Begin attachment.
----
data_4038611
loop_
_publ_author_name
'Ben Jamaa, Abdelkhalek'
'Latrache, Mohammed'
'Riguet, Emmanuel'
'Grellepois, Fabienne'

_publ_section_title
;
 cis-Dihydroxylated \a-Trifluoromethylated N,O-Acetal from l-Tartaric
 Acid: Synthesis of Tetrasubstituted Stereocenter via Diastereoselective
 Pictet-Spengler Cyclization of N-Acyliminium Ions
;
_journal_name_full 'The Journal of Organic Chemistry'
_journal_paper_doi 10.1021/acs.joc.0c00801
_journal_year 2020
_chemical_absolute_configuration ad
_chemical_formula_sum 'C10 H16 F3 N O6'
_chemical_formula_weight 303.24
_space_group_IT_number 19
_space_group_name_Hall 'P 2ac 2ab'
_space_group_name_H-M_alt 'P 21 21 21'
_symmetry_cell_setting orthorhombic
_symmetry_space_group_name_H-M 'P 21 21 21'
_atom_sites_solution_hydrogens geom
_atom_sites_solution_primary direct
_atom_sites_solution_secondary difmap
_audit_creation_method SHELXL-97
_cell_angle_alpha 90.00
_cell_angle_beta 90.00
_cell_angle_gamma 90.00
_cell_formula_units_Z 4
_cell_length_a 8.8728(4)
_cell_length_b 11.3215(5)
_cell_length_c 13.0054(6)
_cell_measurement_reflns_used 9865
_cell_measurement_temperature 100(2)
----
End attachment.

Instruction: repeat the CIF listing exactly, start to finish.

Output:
data_4038611
loop_
_publ_author_name
'Ben Jamaa, Abdelkhalek'
'Latrache, Mohammed'
'Riguet, Emmanuel'
'Grellepois, Fabienne'

_publ_section_title
;
 cis-Dihydroxylated \a-Trifluoromethylated N,O-Acetal from l-Tartaric
 Acid: Synthesis of Tetrasubstituted Stereocenter via Diastereoselective
 Pictet-Spengler Cyclization of N-Acyliminium Ions
;
_journal_name_full 'The Journal of Organic Chemistry'
_journal_paper_doi 10.1021/acs.joc.0c00801
_journal_year 2020
_chemical_absolute_configuration ad
_chemical_formula_sum 'C10 H16 F3 N O6'
_chemical_formula_weight 303.24
_space_group_IT_number 19
_space_group_name_Hall 'P 2ac 2ab'
_space_group_name_H-M_alt 'P 21 21 21'
_symmetry_cell_setting orthorhombic
_symmetry_space_group_name_H-M 'P 21 21 21'
_atom_sites_solution_hydrogens geom
_atom_sites_solution_primary direct
_atom_sites_solution_secondary difmap
_audit_creation_method SHELXL-97
_cell_angle_alpha 90.00
_cell_angle_beta 90.00
_cell_angle_gamma 90.00
_cell_formula_units_Z 4
_cell_length_a 8.8728(4)
_cell_length_b 11.3215(5)
_cell_length_c 13.0054(6)
_cell_measurement_reflns_used 9865
_cell_measurement_temperature 100(2)